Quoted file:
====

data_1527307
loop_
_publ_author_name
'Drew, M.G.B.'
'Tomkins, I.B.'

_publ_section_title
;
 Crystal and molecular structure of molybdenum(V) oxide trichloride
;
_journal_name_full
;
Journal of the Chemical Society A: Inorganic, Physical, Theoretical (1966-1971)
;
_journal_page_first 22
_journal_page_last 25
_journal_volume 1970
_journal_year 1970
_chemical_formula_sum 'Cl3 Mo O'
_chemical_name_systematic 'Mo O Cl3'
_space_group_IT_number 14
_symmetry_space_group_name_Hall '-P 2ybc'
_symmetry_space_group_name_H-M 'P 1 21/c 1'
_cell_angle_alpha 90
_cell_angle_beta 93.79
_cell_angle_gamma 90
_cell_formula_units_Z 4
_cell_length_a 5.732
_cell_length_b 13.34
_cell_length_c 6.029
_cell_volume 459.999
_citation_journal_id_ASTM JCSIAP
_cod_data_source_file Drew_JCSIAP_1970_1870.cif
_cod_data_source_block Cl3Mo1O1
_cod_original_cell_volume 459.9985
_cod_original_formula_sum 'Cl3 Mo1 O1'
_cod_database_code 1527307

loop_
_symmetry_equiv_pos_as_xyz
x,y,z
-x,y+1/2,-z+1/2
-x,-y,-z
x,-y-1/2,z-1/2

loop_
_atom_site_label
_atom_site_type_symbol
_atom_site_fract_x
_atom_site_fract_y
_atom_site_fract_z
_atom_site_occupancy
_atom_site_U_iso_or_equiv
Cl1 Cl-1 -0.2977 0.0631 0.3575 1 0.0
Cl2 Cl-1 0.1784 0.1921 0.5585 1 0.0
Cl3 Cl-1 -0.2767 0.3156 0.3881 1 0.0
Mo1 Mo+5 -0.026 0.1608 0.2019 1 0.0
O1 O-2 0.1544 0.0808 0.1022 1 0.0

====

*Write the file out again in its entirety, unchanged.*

data_1527307
loop_
_publ_author_name
'Drew, M.G.B.'
'Tomkins, I.B.'

_publ_section_title
;
 Crystal and molecular structure of molybdenum(V) oxide trichloride
;
_journal_name_full
;
Journal of the Chemical Society A: Inorganic, Physical, Theoretical (1966-1971)
;
_journal_page_first 22
_journal_page_last 25
_journal_volume 1970
_journal_year 1970
_chemical_formula_sum 'Cl3 Mo O'
_chemical_name_systematic 'Mo O Cl3'
_space_group_IT_number 14
_symmetry_space_group_name_Hall '-P 2ybc'
_symmetry_space_group_name_H-M 'P 1 21/c 1'
_cell_angle_alpha 90
_cell_angle_beta 93.79
_cell_angle_gamma 90
_cell_formula_units_Z 4
_cell_length_a 5.732
_cell_length_b 13.34
_cell_length_c 6.029
_cell_volume 459.999
_citation_journal_id_ASTM JCSIAP
_cod_data_source_file Drew_JCSIAP_1970_1870.cif
_cod_data_source_block Cl3Mo1O1
_cod_original_cell_volume 459.9985
_cod_original_formula_sum 'Cl3 Mo1 O1'
_cod_database_code 1527307

loop_
_symmetry_equiv_pos_as_xyz
x,y,z
-x,y+1/2,-z+1/2
-x,-y,-z
x,-y-1/2,z-1/2

loop_
_atom_site_label
_atom_site_type_symbol
_atom_site_fract_x
_atom_site_fract_y
_atom_site_fract_z
_atom_site_occupancy
_atom_site_U_iso_or_equiv
Cl1 Cl-1 -0.2977 0.0631 0.3575 1 0.0
Cl2 Cl-1 0.1784 0.1921 0.5585 1 0.0
Cl3 Cl-1 -0.2767 0.3156 0.3881 1 0.0
Mo1 Mo+5 -0.026 0.1608 0.2019 1 0.0
O1 O-2 0.1544 0.0808 0.1022 1 0.0